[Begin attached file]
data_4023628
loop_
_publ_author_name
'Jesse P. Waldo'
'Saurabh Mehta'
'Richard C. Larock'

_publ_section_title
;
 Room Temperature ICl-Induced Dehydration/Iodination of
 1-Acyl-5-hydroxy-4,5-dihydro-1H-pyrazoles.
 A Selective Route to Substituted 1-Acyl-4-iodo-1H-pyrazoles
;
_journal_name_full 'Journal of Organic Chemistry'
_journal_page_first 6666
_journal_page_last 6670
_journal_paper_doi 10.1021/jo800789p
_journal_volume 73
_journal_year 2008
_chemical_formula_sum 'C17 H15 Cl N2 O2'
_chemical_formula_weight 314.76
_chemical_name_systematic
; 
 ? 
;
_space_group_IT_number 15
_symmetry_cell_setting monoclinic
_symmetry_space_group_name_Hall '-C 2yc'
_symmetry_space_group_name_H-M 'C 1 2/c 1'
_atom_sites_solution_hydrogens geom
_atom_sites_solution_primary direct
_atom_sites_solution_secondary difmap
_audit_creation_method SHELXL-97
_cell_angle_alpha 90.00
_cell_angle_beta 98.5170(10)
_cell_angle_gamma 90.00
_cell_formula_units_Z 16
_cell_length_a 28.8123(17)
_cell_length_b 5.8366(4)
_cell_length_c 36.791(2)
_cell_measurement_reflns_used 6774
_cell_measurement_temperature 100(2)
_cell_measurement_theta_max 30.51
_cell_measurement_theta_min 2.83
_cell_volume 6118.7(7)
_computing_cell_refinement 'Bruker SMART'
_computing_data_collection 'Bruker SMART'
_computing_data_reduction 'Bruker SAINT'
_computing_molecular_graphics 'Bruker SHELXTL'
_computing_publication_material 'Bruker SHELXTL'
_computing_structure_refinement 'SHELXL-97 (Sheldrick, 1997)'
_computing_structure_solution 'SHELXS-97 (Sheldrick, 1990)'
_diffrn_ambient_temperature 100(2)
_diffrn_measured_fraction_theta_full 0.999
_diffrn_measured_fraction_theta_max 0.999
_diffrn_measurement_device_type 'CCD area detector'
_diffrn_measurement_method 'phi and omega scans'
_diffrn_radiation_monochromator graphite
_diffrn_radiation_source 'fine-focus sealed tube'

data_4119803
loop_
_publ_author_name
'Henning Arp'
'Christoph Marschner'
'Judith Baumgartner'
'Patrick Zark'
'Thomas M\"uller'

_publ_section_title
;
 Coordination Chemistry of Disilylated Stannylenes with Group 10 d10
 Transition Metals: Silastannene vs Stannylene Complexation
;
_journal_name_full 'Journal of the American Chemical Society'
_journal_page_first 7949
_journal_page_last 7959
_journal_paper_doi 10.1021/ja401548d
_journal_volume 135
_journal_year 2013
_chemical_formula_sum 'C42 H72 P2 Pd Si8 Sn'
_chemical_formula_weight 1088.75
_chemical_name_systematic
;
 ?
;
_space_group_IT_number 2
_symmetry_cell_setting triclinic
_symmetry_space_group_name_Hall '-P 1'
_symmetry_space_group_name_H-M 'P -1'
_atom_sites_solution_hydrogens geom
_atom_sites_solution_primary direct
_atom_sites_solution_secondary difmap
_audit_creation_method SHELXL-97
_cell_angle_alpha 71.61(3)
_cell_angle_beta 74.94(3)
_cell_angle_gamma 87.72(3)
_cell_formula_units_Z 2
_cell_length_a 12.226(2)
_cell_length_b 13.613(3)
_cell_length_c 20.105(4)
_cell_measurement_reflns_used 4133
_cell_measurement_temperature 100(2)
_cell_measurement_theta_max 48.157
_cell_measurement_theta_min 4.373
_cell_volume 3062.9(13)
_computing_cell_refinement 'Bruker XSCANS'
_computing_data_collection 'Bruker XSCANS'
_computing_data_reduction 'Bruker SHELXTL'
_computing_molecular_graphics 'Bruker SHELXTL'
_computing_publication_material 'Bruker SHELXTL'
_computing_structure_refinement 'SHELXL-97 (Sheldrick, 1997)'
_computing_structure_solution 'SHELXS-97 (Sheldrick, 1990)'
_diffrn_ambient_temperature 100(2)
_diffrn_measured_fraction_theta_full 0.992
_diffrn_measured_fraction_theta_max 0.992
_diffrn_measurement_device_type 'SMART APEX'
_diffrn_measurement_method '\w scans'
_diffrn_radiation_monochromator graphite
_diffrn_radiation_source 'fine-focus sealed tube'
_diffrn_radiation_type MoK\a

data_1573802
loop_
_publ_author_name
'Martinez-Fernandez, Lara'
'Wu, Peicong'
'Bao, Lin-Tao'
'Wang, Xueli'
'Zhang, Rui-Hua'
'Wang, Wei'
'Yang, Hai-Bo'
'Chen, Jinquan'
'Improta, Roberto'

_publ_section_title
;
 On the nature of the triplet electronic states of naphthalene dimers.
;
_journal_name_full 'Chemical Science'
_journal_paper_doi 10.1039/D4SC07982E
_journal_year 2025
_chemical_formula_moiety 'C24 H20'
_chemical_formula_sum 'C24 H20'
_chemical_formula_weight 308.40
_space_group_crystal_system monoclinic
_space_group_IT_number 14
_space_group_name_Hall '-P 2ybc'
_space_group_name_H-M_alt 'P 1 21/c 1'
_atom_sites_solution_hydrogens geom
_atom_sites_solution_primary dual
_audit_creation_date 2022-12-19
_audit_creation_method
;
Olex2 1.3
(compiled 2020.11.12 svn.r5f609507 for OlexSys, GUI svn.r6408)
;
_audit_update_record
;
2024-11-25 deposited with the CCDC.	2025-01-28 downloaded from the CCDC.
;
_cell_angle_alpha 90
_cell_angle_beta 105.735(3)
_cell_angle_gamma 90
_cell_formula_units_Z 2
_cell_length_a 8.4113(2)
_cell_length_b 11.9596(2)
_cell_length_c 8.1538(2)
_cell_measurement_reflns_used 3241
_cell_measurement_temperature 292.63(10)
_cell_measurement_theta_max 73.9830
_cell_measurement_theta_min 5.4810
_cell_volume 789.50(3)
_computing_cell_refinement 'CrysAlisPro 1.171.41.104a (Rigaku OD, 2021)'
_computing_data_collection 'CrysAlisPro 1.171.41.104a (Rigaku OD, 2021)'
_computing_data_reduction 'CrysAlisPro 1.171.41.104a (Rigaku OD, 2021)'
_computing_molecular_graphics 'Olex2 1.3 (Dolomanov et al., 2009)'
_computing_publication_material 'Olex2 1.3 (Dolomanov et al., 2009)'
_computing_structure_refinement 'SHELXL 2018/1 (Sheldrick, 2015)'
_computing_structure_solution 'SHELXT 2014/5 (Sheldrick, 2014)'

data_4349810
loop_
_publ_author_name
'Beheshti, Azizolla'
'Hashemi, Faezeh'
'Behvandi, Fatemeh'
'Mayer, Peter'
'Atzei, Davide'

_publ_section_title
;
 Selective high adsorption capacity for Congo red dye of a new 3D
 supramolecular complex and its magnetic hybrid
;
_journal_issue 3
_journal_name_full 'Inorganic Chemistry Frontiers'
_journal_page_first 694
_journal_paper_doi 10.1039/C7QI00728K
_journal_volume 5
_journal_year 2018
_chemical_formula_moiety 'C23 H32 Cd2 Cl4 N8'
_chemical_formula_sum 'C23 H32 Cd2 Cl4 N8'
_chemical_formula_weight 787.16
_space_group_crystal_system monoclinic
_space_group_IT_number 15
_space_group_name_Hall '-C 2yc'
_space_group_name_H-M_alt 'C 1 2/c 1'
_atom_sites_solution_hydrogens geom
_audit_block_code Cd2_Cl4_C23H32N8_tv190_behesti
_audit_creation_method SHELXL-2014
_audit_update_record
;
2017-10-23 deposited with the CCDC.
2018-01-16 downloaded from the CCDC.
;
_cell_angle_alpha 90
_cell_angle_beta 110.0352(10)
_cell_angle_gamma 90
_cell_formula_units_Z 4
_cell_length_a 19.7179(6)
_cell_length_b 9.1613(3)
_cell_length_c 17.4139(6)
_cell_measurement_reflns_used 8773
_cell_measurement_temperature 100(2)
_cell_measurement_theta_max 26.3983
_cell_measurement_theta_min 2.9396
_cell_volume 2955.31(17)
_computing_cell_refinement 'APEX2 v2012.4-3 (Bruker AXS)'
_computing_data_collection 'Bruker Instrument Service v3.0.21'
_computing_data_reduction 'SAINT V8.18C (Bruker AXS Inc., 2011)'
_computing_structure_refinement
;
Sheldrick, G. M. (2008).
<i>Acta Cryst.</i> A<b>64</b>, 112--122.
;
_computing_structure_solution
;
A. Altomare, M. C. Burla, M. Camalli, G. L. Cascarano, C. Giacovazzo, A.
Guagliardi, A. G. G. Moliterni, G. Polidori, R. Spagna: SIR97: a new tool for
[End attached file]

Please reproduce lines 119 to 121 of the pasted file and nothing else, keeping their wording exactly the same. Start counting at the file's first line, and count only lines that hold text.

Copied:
data_1573802
loop_
_publ_author_name